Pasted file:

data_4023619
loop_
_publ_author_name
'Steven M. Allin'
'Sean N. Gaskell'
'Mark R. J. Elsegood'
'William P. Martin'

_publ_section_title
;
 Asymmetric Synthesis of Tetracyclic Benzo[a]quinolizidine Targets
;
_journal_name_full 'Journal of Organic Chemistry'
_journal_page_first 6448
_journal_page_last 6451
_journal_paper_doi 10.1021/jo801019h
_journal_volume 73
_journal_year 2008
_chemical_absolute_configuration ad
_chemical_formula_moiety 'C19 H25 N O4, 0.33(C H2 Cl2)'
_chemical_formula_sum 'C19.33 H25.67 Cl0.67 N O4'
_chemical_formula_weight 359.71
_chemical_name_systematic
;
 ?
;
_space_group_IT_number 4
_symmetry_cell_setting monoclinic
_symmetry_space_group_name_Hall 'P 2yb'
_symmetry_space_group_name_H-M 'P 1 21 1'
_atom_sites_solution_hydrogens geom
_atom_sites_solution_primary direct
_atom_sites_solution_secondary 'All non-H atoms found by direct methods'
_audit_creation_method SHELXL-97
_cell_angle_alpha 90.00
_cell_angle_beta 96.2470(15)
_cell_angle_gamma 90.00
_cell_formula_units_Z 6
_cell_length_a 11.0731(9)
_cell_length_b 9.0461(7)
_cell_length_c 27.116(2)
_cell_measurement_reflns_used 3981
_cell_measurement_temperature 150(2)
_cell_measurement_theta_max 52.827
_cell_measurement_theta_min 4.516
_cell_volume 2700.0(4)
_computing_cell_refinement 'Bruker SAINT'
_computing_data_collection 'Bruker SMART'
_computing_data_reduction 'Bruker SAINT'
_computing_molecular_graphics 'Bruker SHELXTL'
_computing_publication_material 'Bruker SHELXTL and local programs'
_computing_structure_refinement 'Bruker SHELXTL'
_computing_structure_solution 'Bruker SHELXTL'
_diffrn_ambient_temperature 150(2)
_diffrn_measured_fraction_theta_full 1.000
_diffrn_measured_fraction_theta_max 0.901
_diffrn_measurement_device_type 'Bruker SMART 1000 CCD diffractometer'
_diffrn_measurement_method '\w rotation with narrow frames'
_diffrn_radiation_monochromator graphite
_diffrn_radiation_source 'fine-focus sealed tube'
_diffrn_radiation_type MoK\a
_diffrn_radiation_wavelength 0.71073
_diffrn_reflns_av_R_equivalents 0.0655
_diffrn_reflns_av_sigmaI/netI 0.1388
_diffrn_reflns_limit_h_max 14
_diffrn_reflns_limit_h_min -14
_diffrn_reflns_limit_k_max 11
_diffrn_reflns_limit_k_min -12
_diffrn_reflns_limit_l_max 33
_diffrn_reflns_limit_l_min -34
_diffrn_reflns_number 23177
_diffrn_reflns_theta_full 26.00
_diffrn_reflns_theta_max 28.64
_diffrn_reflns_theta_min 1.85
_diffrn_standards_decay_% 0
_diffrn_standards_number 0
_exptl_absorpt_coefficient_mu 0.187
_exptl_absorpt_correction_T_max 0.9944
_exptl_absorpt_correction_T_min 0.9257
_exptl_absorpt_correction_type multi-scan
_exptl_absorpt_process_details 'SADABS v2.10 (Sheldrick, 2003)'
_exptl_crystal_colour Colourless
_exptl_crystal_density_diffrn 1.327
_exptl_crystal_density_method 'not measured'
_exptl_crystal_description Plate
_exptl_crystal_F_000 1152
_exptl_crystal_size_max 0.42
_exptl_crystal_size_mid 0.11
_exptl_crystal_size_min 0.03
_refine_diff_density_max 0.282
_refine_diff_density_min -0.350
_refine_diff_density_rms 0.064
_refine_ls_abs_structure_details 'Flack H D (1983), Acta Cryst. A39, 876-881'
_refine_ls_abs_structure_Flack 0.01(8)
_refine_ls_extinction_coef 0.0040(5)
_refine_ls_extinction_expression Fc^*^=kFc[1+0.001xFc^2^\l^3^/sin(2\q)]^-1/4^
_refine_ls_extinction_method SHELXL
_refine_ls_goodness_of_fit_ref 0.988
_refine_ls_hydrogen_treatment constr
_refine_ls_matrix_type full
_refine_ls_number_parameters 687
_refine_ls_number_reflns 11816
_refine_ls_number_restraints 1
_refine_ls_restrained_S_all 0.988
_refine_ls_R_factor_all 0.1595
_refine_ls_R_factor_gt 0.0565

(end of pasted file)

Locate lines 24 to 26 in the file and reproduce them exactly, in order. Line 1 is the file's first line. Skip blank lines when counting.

 ?
;
_space_group_IT_number 4